6 Key Principles That Will Guide the Bedside Care Team of the Future

Healthcare industry experts came together to determine how the bedside care team needs to transform to adapt to the changing U.S. healthcare system.

The U.S. healthcare system is in the midst of numerous, significant changes. In 2014, millions of people will gain health insurance coverage under the Patient Protection and Affordable Care Act. The U.S. population is aging and therefore requires an increasing amount of treatment. The healthcare system is shifting from fee-for-service payments to value-based reimbursement. In light of the healthcare system's transformation, the traditional bedside care team may no longer be the best or even a plausible approach to care, according to the American Hospital Association.

The AHA recently convened a roundtable of experts to discuss how the bedside care team should be reconfigured to meet the shifting needs of the U.S. population. The composition and focus of the group of clinicians who administer bedside treatment will need to change significantly in line with the transforming healthcare system.

The participants came up with six principles that should guide bedside care team reinvention, summarized in the whitepaper "Reconfiguring the Bedside Care Team of the Future." The principles reflect an anticipated shift toward shorter acute-care stays focused on specific clinical outcomes and less of a physician-centric model, among other expected changes.

Discussion participant Michael Bleich, PhD, RN, FAAN, dean of the Goldfarb School of Nursing at Barnes-Jewish College in St. Louis says care providers will need to change gears from looking at care through the lens of treating existing illness to approaching it with a prevention-and disease-abatement focused mindset. Getting to know patients and making them part of the care team will also be crucial.

"We need to be more outcomes-focused, based on a sense of personally knowing what the patient and the family experience is," he says. "Patients are presenting with whole new syndromes manifested through multiple overlapping diagnoses and complexities. At some point, someone needs to have a perspective on who this person is and what the patient wants as a  care outcomes in addition to what clinicians want."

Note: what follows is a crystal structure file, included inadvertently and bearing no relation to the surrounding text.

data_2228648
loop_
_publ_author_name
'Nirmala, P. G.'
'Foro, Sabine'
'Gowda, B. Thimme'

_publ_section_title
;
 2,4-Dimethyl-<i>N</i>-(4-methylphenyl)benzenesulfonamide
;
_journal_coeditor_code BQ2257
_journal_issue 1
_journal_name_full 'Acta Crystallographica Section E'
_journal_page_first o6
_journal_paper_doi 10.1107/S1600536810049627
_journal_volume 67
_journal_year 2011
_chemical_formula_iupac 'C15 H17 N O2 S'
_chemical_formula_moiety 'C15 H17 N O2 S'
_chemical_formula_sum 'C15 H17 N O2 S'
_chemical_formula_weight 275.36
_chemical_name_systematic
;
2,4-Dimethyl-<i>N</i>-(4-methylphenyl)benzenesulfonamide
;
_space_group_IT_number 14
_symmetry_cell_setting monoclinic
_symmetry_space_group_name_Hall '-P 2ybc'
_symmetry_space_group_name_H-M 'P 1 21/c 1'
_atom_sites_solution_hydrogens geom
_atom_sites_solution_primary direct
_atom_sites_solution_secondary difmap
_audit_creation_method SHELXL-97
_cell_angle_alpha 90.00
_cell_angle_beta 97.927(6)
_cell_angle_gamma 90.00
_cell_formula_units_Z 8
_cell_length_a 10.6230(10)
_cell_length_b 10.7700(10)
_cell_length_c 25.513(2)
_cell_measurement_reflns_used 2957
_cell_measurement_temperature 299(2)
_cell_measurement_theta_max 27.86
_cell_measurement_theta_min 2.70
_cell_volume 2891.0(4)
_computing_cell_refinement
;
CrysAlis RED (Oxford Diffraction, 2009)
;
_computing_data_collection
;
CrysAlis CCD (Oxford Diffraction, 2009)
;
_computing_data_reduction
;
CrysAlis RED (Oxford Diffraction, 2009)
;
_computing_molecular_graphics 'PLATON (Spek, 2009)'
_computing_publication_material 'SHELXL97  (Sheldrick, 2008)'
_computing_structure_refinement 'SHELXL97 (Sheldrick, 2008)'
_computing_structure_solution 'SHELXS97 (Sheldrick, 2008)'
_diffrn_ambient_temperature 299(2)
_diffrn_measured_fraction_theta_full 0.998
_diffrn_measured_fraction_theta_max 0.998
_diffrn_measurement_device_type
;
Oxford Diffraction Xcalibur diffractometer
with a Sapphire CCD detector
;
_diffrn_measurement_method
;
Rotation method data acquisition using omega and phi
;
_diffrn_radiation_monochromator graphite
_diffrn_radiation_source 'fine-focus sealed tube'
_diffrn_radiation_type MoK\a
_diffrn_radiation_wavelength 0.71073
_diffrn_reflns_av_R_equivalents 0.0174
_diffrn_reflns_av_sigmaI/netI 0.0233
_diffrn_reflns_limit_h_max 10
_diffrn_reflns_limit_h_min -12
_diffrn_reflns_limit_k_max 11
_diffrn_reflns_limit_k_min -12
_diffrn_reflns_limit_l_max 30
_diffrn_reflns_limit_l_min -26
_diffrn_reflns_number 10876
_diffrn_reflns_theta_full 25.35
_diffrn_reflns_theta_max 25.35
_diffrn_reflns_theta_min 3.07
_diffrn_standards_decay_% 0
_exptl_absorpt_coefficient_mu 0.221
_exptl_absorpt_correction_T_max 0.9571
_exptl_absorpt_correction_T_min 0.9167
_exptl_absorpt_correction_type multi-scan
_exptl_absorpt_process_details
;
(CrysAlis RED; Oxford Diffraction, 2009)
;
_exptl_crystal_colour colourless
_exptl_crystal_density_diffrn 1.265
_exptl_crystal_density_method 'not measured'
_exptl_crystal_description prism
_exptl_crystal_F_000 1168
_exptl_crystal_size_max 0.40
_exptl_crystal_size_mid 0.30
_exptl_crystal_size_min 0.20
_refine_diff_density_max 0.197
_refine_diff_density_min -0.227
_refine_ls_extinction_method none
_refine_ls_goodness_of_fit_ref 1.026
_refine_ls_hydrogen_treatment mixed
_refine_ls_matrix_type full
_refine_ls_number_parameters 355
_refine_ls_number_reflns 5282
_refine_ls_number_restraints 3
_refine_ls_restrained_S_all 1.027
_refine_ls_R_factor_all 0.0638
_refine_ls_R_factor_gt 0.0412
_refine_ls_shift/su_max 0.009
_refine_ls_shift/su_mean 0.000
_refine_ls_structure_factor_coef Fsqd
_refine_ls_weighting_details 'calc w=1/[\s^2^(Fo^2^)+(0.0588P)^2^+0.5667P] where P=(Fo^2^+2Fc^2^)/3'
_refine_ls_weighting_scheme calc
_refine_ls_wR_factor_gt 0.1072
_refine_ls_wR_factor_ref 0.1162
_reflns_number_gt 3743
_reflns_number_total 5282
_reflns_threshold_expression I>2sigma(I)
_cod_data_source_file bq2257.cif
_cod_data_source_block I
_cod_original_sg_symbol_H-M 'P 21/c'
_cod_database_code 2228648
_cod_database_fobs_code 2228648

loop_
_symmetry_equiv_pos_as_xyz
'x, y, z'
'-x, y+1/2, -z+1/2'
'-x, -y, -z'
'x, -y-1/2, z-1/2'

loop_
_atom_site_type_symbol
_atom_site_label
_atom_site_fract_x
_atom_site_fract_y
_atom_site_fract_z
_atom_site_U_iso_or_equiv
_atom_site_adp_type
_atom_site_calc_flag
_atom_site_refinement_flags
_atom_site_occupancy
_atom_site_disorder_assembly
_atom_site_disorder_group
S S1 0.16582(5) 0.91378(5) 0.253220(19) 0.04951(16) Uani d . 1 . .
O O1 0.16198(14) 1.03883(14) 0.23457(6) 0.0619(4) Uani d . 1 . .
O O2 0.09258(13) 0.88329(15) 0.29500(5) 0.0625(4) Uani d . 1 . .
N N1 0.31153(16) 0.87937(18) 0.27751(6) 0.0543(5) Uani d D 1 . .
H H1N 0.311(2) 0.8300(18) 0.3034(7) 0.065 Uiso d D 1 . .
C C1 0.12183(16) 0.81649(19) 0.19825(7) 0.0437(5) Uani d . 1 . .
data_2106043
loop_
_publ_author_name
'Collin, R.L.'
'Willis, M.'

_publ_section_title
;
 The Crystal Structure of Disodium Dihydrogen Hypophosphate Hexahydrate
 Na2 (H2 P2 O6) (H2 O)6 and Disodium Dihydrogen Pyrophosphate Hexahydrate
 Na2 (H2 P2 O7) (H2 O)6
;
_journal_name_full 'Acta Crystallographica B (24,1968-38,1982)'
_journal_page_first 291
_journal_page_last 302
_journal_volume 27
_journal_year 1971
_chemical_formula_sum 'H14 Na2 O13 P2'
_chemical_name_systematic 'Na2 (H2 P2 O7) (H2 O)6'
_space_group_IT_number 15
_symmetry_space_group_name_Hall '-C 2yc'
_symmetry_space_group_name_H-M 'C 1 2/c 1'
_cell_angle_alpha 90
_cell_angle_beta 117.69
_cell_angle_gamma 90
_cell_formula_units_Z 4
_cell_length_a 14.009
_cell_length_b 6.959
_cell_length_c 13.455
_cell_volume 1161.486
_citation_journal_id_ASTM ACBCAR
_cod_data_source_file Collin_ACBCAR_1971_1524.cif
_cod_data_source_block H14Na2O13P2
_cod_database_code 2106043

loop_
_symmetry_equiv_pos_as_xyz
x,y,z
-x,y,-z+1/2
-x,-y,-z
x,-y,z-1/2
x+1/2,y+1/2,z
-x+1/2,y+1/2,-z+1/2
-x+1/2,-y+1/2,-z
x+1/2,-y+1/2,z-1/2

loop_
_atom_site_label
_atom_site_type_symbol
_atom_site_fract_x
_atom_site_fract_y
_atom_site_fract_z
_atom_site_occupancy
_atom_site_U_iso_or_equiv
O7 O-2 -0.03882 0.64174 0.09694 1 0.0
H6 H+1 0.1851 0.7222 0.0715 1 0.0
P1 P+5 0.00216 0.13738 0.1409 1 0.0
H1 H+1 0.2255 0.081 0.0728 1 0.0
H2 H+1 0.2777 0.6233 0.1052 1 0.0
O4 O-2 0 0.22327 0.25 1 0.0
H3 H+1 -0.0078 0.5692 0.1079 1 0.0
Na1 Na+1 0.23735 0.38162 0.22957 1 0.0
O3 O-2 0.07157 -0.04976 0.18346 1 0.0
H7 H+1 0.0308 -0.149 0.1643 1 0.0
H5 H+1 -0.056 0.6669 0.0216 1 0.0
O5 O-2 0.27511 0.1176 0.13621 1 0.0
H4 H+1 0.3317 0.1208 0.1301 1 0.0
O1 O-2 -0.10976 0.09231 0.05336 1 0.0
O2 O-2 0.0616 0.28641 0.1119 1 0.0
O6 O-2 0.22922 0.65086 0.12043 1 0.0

Here are the six guiding principles Dr. Bleich and the other roundtable members identified for bedside care team evolution during the next five years.

1. The patient and family are essential members of the core care team. Patients likely won't return to optimum health unless they and their families become an integral part of healthcare decisions, according to the AHA whitepaper. Must-haves for providers implementing this principle include clearly presented and respected advance directives and care co-created and shared with an engaged patient and/or family to share responsibility for care plan compliance, among other key elements.

"Even though many hospitals will say they're patient-centered, I think that, more likely, providers are  patient-sensitive, but the processes of care that clinicians use may not be patient-centered" Dr. Bleich says.

2. Bedside care team members need full organizational support. The bedside care team's success depends on engagement at the broadest scope of their practice, according to the AHA. Examples of engagement include hospital leaders at the highest level supporting an environment conducive to team success, physicians actively engaging on committees and team members showing respect for all provider roles.